Readers Offer Impassioned Responses to Publisher’s Column

Publisher Charlie Plowman’s column in last week’s Outlook that criticized the conduct of some young La Cañada High School fans at a recent basketball game drew the largest response in more than a decade to an issue raised by the newspaper. Today we are publishing all of the letters we have received on the issue. The Outlook does not hesitate to publish letters that are critical of the newspaper. Contributors should strive to limit letters on any subject to 250 words, and letters should be submitted by one person only and be accompanied by a current address and valid telephone number for confirmation purposes. (The Outlook has allowed some latitude on these rules today.) Anonymous letters are not accepted. Send submissions by email to Please write “Letter to the Editor” as the subject line.

Opening the Door to Discussion

Thank you, Charlie Plowman, for speaking out about the shocking behavior of a few LCHS students at the recent CIF game. While difficult to read and comprehend, your article has opened the door to conversations about racism and homophobia within our community. Sadly, the actions of the small group you referenced overshadow the majority of our students who are inclusive and supportive. We have to do better … as parents, as school administrators and as a community. To quote Helen Keller, “Alone we can do so little, together we can do so much.”

Gillan Frame
La Cañada Flintridge

Publishing Was Right Thing to Do

As a resident and business owner in La Cañada, I need to reach out and thank Charlie Plowman for his cover story in today’s Outlook entitled “No Class Act: LCHS Students Hurl Offensive, Profane Taunts at Game.”
Publishing this story was a courageous move. I know from my years in education how defensive many parents can be, and I’m sure there will be backlash.
I applaud you for standing up for decency and for casting a light on the negligence (and cowardice, I imagine) of the adults in charge.

Lisa Kurstin
La Cañada Flintridge

He Ought to Have Acted Immediately

Hello, Mr. Plowman. I read your article last Thursday re the LCHS basketball game.
I understand that in the climate of today, these types of stories are becoming welcomed fodder for media outlets. By all means, write your story; I do not suggest that you should do otherwise. However, The Outlook is a community paper and these are minors in the community. So I would ask that in the future, please grab the principal or a teacher or yell at the kids directly or have them removed from the game. As you know, it takes a village. And, as you mentioned in your article, you too are a part of that village.
I don’t know if maybe you had better acoustics due to your location directly in front of the offending students, but I cannot imagine any teacher, parent, community member or administrator actually hearing those horrible words and taunts and doing nothing about it. You could have had your story and you could have been part of the solution at the same time by reacting during the game. Instead, you chose to be a bystander to the bullies.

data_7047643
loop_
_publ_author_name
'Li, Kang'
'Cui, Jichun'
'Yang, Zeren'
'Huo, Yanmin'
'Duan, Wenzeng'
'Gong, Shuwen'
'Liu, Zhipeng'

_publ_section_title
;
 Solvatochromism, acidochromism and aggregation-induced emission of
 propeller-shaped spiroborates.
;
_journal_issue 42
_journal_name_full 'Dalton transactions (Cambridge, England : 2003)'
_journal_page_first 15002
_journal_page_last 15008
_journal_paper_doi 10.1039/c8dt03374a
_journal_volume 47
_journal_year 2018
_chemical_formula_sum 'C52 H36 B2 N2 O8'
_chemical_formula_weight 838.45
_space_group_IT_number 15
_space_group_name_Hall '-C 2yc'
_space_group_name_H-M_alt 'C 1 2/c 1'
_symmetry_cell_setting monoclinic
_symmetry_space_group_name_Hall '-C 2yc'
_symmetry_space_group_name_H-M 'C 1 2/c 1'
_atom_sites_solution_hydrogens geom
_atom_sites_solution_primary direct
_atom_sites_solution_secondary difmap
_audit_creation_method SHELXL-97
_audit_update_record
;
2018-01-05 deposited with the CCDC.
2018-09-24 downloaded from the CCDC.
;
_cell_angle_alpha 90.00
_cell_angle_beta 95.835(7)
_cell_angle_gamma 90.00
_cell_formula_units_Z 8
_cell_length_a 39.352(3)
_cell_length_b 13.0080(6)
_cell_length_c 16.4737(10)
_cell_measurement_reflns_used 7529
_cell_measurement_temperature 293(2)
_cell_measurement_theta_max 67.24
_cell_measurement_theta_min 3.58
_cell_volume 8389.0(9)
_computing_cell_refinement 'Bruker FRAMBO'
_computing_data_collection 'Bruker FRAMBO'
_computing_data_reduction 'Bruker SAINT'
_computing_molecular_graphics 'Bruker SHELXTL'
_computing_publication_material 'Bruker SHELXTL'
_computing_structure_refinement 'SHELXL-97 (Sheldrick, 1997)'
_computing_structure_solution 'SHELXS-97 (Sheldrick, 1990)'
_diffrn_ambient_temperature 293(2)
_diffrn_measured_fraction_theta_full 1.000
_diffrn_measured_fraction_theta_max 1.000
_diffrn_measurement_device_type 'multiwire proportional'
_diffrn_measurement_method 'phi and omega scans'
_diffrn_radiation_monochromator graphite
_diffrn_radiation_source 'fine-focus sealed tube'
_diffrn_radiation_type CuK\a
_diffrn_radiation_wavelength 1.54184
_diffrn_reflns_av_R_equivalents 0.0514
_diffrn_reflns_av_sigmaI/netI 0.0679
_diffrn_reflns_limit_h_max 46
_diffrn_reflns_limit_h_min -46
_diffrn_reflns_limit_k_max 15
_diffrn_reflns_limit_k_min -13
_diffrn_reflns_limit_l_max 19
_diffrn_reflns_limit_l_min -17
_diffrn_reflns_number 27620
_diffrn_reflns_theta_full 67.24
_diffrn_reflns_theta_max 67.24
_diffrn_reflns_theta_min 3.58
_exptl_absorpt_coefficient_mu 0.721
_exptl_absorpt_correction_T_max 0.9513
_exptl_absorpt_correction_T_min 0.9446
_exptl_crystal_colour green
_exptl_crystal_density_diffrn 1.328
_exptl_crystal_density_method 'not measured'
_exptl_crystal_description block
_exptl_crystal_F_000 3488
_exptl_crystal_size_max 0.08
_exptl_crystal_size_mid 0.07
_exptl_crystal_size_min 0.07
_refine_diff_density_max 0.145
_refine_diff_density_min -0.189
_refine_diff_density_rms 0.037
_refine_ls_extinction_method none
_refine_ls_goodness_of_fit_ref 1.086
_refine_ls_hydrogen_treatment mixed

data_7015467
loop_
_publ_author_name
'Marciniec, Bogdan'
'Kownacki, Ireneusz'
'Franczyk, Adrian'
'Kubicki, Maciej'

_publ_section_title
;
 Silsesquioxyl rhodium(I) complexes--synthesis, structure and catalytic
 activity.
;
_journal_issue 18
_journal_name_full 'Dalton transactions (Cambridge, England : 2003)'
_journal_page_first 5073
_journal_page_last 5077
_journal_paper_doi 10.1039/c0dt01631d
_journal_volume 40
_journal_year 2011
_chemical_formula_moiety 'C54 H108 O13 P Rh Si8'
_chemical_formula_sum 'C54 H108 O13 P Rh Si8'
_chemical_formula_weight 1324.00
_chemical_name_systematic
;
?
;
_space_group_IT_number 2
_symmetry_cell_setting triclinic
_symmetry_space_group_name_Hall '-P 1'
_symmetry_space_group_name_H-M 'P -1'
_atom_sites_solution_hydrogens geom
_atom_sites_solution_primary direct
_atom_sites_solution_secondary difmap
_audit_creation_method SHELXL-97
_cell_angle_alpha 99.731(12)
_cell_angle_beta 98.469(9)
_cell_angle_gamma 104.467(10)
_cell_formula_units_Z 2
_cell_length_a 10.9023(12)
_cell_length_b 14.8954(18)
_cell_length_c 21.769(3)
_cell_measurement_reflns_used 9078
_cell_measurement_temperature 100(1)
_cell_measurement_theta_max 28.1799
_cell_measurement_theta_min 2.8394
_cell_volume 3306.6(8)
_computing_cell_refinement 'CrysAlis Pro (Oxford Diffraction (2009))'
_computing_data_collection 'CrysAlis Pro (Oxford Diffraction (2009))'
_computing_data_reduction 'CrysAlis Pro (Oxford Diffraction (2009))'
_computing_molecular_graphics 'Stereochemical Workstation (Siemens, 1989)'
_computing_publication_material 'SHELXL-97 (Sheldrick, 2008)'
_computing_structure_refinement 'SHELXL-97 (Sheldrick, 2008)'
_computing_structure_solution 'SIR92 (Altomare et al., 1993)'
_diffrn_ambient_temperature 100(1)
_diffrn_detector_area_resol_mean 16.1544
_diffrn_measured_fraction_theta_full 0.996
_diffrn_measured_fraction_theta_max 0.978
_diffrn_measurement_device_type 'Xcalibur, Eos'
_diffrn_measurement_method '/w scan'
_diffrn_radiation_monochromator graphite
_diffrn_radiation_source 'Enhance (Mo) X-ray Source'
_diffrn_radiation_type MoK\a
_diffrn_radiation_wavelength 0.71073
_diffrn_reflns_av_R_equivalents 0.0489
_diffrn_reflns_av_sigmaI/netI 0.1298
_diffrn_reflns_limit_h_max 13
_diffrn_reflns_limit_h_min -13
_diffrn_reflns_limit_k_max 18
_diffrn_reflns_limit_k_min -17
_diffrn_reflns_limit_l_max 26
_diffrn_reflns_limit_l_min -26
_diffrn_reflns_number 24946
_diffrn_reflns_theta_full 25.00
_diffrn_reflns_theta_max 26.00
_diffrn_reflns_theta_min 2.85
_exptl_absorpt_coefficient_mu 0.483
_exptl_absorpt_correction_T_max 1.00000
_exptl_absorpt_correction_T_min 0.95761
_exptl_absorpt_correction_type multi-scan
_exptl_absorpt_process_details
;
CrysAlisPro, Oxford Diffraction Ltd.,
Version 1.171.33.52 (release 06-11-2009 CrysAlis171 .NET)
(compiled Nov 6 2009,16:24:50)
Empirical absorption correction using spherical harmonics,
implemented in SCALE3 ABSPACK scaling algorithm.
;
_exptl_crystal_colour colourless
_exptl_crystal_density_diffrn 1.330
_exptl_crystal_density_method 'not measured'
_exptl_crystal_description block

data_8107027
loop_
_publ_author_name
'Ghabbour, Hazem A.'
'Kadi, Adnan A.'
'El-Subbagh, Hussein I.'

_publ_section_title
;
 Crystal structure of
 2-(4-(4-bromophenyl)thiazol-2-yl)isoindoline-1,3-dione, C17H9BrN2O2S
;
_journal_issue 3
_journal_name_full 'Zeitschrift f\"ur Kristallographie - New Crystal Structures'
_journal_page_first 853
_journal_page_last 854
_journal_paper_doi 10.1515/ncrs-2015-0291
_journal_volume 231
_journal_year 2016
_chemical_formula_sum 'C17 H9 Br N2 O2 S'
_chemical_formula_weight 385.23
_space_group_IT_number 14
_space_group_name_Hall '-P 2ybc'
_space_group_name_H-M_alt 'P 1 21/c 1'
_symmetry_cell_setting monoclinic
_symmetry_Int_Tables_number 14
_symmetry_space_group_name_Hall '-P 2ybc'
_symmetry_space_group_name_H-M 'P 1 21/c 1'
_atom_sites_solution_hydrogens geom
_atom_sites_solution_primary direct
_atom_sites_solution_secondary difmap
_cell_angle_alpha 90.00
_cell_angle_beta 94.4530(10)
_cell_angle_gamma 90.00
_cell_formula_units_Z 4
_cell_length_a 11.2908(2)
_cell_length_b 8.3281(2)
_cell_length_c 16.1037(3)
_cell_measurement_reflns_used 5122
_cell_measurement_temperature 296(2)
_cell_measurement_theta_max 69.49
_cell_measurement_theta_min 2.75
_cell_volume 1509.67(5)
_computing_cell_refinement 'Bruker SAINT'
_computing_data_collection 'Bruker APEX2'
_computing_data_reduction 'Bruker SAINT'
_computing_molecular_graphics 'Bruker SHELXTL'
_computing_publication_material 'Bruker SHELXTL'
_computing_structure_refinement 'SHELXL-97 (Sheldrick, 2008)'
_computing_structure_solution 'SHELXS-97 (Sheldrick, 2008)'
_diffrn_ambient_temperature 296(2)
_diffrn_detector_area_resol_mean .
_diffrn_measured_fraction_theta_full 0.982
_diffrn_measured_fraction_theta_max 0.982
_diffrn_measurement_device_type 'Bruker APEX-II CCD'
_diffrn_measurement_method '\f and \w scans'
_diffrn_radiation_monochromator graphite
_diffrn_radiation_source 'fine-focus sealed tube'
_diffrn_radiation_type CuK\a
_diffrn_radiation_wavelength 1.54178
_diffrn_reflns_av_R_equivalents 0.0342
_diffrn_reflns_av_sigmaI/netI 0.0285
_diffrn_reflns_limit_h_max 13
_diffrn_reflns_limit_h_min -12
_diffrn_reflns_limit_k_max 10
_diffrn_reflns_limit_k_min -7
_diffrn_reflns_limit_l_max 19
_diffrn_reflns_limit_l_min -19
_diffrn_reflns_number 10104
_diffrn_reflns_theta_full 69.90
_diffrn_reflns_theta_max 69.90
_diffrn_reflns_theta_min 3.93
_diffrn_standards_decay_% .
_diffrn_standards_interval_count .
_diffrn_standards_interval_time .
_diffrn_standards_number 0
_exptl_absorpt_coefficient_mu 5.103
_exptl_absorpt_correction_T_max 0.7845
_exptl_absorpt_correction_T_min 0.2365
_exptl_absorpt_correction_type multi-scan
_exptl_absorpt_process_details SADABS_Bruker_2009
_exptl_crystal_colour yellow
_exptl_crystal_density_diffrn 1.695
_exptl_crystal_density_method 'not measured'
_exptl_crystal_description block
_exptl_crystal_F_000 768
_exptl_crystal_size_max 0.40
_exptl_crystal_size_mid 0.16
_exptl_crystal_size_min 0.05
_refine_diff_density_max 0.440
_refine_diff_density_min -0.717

I just thought it was something for you to think about. You never know when you might be faced with a similar situation again. I hope next time, you won’t just stand by.

Deb Parker
La Cañada Flintridge

Opposing Player’s Dignified Reaction

Thank you for your recent front-page feature “No Class Act.”
Author Charlie Plowman’s use of the word “despicable” is apt. I have these observations:
Where are the parents?
If the principal and superintendent fail to identify and punish the culprits, they’re complicit in this racist, homophobic behavior — especially when you consider LCHS students have behaved this way previously.
I’m in a fellowship group with two African American men, George and Xavier. They’ve taught me so much about what it means to “walk while black.” Recently, George shared this James Baldwin quote:
“To be a Negro in this country and to be relatively conscious is to be in a rage almost all the time.“
Unfortunately, Baldwin’s observation is still timely.
Thank you, Sedrick Altman, the Colony High School player who reacted to the LCHS racist taunts with a dignified smile. Like Jackie Robinson, young Sedrick is choosing to be better, not bitter. Perhaps his parents are willing to teach the La Cañada students, parents and LCHS leaders how to extend basic human kindness and sportsmanship.

Mark D. McIntyre
La Cañada Flintridge

Insist on Good Sportsmanship

Headlines in your Feb. 28 issue read “LCE Lions Really Care,” then “No Class Act: LCHS Students Hurl Offensive, Profane Taunts at Game.” Sounds like there’s a lot of work to do in the school district to help the older students figure out how to behave.
I really care about all young people and that is why I urge the LCHS staff to insist on good sportsmanship in their students. Otherwise, perhaps offenders need an after-school class on how to be good fans who follow the Golden Rule.
This kind of report does not make me want to have any children I care about attend LCHS.

Rosalie Niemann
La Cañada Flintridge

Supports Publisher’s Position

I was so disappointed, as Charlie Plowman was, about the behavior of some of the students at the basketball game. I commend you for taking a position and calling to task the adults who should have been responsible.